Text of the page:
Canadian R&D is famously robust, thanks to strong support reaching back to the post-war period, which saw the emergence of largescale industrial R&D centers and the creation of the National Research Council of Canada (NRC), with its specialized institutes. In the 1990s, Canada entered its golden years of university research. The Canada Foundation for Innovation (CFI) equipped universities with top-of-the-line scientific infrastructure, even as companies were offered tax relief to foster partnerships with universities, thereby sharing the training of future employees. Foundations and not-for-profit organizations have flourished as well, fuelling university research alongside direct financing by the three research councils of Canada and their provincial counterparts. But is this golden age of university research sustainable?
All indicators suggest Canadian university research is not yielding enough economic benefits. Year after year, OECD reports have highlighted this weakness. The ratio between university R&D expenditures and the commercialization of their research results is appalling, and yet little incentive has been provided, either by universities or governments, to make a difference. Instead, the emphasis has centered on maximizing research budgets, the size and equipment of the labs, and the number of students.
Over the past decades, many university campuses have grown to the size of small cities, with considerable financial requirements: thousands of professors and employees, tens of thousands of students, and major real estate infrastructures. Universities have also diversified their sources of funding, with donations becoming a significant part. To maintain such a costly infrastructure, tuition fees are on the rise, particularly for international students, who are much sought after. Governments have encouraged universities to draw in more international students, in the hope that a portion will settle here after their studies and contribute to the economy. Finally, industrial contracts have taken a larger share of research funding. Such partnerships represent over a third of the research funding in some universities.
Twenty-six percent of Canadians have a university education, one of the highest ratios in the world, but this ratio could change. Spiking tuition fees — in some programs exceeding $50k per year — may create a self-regulating enrolment factor. Are universities catering to an elitist society able to afford such knowledge acquisition? Isn’t that the antithesis of what public universities are supposed to be in a democratic society? Scholarships do indeed offset some of these effects; however, it is unlikely that young people will wish to start their life with such debt liabilities, especially when there are other opportunities in the market.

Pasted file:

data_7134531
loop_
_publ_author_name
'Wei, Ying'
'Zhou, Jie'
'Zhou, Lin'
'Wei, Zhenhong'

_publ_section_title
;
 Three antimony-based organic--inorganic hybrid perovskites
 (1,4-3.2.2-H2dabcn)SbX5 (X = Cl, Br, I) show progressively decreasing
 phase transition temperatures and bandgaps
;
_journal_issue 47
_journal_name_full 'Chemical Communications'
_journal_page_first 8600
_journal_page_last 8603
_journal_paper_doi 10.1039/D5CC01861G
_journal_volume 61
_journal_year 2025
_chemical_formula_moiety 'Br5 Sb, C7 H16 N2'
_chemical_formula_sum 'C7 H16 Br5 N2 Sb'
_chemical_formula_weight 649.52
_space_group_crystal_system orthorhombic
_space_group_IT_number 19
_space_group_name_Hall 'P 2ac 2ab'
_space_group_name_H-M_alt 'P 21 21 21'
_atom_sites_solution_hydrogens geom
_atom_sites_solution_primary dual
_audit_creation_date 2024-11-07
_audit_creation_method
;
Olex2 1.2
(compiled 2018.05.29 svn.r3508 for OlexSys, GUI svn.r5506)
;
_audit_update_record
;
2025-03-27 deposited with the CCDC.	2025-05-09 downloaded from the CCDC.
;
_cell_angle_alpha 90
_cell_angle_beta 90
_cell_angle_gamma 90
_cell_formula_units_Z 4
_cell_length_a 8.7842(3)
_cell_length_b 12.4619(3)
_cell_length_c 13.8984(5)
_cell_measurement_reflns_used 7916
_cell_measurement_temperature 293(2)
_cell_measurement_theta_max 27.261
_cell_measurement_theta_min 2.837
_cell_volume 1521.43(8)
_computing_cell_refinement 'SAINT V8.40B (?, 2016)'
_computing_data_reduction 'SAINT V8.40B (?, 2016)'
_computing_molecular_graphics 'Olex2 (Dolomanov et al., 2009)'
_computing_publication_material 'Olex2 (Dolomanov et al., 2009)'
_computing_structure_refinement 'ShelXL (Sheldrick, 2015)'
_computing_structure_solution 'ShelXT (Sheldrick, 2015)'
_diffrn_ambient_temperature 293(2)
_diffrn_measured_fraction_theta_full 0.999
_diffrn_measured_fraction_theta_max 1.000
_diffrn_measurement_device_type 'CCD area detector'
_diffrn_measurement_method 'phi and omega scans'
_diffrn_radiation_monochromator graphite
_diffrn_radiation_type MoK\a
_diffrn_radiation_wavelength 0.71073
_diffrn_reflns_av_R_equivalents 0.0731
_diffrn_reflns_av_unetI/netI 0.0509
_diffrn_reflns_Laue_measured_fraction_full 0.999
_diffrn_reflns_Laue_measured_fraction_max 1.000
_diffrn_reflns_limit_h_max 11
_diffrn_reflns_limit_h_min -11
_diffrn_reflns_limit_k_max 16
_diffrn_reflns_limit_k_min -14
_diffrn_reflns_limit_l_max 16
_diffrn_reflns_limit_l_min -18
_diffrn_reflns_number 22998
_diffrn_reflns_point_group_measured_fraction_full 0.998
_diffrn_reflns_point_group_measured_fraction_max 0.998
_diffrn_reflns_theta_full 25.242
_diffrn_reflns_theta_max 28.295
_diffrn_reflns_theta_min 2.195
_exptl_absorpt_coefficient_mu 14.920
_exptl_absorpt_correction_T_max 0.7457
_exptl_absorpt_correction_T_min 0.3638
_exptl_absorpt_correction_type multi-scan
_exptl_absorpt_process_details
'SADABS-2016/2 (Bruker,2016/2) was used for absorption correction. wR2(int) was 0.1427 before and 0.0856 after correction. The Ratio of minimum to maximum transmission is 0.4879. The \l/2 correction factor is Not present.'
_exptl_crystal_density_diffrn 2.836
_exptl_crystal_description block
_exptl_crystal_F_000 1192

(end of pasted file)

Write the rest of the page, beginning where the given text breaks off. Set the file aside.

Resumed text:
“Enterprise universities” are being created within large corporations or networks of industries to better train their personnel according to their standards. Such trainings are continually evolving and do not generally fit within university criteria or objectives. Salary appreciation for non-university trainings, such as technical or sales-related, could draw prospective students away from traditional university education.
Universities and colleges have seen signs of diploma abandonment from their students because of market opportunities and perhaps also a perception that diplomas are not as essential to climb the ladder. It is particularly true in the digital industries where entrepreneurs have succeeded without flamboyant degrees. Are we not witnessing new job pressures from digital developments? Here are just a few issues that may affect the structure and the fabric of our universities.
The meaning of research “impact” suffers from some confusion: universities tend to measure impact in terms of citations in recognized publications, while governments look at the economic impact produced by a university’s activities. As open access research and publication continue to be promoted, this trend will bring more pressure on researchers to divulge the bulk of their work, including novel breakthrough ideas that may become an inspiration for industry.
Impact assessment already includes student placements, industrial partnerships and exploitation of novel ideas. It should also include the adoption of changes in society, often referred to as social innovations. But comprehensive standards haven’t yet been created to measure university output.
The absence of agreed measures for university output hinders the ability of university administrations and researchers to set clear objectives. Being a university professor is not without stress: you are expected to teach, propose research projects, obtain funding, recruit students, write publications and manage operations within a system that is traditionally hierarchical and not prone to simplicity. Administrative tasks take too much time, and support for them is rare. In addition, professors are solicited by media in their area of expertise, as well as by councils and committees in a peer review approach that is often compromised by conflicts of interest. Small surprise, then, that little time or energy is left over to commercialize research results. If they want more economic impact, universities and governments should reconsider the diversity of roles that university researchers can assume.
Multiple emerging issues are affecting the ability and motivations of students, researchers and industry to conduct R&D and bring its results to the marketplace. Are university administrations prepared to navigate such structural challenges? The time has come for us to reassess the roles and responsibilities of these ancestral organizations.